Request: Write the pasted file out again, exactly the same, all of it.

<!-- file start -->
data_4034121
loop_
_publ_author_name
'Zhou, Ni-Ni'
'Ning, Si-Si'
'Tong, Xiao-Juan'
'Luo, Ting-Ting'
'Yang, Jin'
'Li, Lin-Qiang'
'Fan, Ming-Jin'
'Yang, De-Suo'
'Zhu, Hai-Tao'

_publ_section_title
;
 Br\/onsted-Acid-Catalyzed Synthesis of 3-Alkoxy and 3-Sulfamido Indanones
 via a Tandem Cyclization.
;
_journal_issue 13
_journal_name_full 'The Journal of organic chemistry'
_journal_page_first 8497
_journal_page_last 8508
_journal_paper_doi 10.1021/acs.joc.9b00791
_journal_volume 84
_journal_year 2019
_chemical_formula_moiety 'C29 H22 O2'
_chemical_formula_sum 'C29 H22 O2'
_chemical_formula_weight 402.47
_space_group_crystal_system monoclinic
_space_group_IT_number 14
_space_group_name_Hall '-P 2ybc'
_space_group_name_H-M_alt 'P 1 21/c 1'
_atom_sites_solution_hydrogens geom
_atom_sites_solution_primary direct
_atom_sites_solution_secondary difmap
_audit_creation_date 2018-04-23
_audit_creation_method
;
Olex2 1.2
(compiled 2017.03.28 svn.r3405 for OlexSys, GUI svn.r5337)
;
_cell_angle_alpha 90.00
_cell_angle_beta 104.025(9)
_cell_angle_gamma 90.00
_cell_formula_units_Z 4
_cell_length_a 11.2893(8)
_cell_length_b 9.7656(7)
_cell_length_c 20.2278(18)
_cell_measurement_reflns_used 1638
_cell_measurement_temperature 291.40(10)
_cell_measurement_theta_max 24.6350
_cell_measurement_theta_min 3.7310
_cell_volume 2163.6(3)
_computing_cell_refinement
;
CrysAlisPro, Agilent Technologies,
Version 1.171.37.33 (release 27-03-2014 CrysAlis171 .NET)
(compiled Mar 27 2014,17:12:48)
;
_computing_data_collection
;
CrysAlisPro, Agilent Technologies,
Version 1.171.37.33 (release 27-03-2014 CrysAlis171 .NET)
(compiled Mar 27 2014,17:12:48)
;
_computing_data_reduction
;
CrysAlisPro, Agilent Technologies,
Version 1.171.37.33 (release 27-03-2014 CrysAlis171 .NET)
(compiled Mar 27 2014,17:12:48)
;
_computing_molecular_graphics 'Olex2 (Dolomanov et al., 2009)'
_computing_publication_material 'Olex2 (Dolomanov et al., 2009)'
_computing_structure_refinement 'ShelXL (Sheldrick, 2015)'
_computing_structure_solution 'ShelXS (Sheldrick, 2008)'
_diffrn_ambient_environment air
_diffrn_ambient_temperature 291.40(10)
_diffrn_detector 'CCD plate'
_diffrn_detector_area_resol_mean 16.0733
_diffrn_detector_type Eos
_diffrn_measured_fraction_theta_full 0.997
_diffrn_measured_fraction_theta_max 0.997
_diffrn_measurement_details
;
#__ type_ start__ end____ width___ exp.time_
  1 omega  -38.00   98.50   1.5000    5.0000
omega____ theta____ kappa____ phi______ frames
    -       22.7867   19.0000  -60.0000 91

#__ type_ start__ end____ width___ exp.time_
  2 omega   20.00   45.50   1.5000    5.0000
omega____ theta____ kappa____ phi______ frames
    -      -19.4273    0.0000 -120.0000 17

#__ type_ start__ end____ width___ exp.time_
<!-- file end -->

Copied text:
data_4034121
loop_
_publ_author_name
'Zhou, Ni-Ni'
'Ning, Si-Si'
'Tong, Xiao-Juan'
'Luo, Ting-Ting'
'Yang, Jin'
'Li, Lin-Qiang'
'Fan, Ming-Jin'
'Yang, De-Suo'
'Zhu, Hai-Tao'

_publ_section_title
;
 Br\/onsted-Acid-Catalyzed Synthesis of 3-Alkoxy and 3-Sulfamido Indanones
 via a Tandem Cyclization.
;
_journal_issue 13
_journal_name_full 'The Journal of organic chemistry'
_journal_page_first 8497
_journal_page_last 8508
_journal_paper_doi 10.1021/acs.joc.9b00791
_journal_volume 84
_journal_year 2019
_chemical_formula_moiety 'C29 H22 O2'
_chemical_formula_sum 'C29 H22 O2'
_chemical_formula_weight 402.47
_space_group_crystal_system monoclinic
_space_group_IT_number 14
_space_group_name_Hall '-P 2ybc'
_space_group_name_H-M_alt 'P 1 21/c 1'
_atom_sites_solution_hydrogens geom
_atom_sites_solution_primary direct
_atom_sites_solution_secondary difmap
_audit_creation_date 2018-04-23
_audit_creation_method
;
Olex2 1.2
(compiled 2017.03.28 svn.r3405 for OlexSys, GUI svn.r5337)
;
_cell_angle_alpha 90.00
_cell_angle_beta 104.025(9)
_cell_angle_gamma 90.00
_cell_formula_units_Z 4
_cell_length_a 11.2893(8)
_cell_length_b 9.7656(7)
_cell_length_c 20.2278(18)
_cell_measurement_reflns_used 1638
_cell_measurement_temperature 291.40(10)
_cell_measurement_theta_max 24.6350
_cell_measurement_theta_min 3.7310
_cell_volume 2163.6(3)
_computing_cell_refinement
;
CrysAlisPro, Agilent Technologies,
Version 1.171.37.33 (release 27-03-2014 CrysAlis171 .NET)
(compiled Mar 27 2014,17:12:48)
;
_computing_data_collection
;
CrysAlisPro, Agilent Technologies,
Version 1.171.37.33 (release 27-03-2014 CrysAlis171 .NET)
(compiled Mar 27 2014,17:12:48)
;
_computing_data_reduction
;
CrysAlisPro, Agilent Technologies,
Version 1.171.37.33 (release 27-03-2014 CrysAlis171 .NET)
(compiled Mar 27 2014,17:12:48)
;
_computing_molecular_graphics 'Olex2 (Dolomanov et al., 2009)'
_computing_publication_material 'Olex2 (Dolomanov et al., 2009)'
_computing_structure_refinement 'ShelXL (Sheldrick, 2015)'
_computing_structure_solution 'ShelXS (Sheldrick, 2008)'
_diffrn_ambient_environment air
_diffrn_ambient_temperature 291.40(10)
_diffrn_detector 'CCD plate'
_diffrn_detector_area_resol_mean 16.0733
_diffrn_detector_type Eos
_diffrn_measured_fraction_theta_full 0.997
_diffrn_measured_fraction_theta_max 0.997
_diffrn_measurement_details
;
#__ type_ start__ end____ width___ exp.time_
  1 omega  -38.00   98.50   1.5000    5.0000
omega____ theta____ kappa____ phi______ frames
    -       22.7867   19.0000  -60.0000 91

#__ type_ start__ end____ width___ exp.time_
  2 omega   20.00   45.50   1.5000    5.0000
omega____ theta____ kappa____ phi______ frames
    -      -19.4273    0.0000 -120.0000 17

#__ type_ start__ end____ width___ exp.time_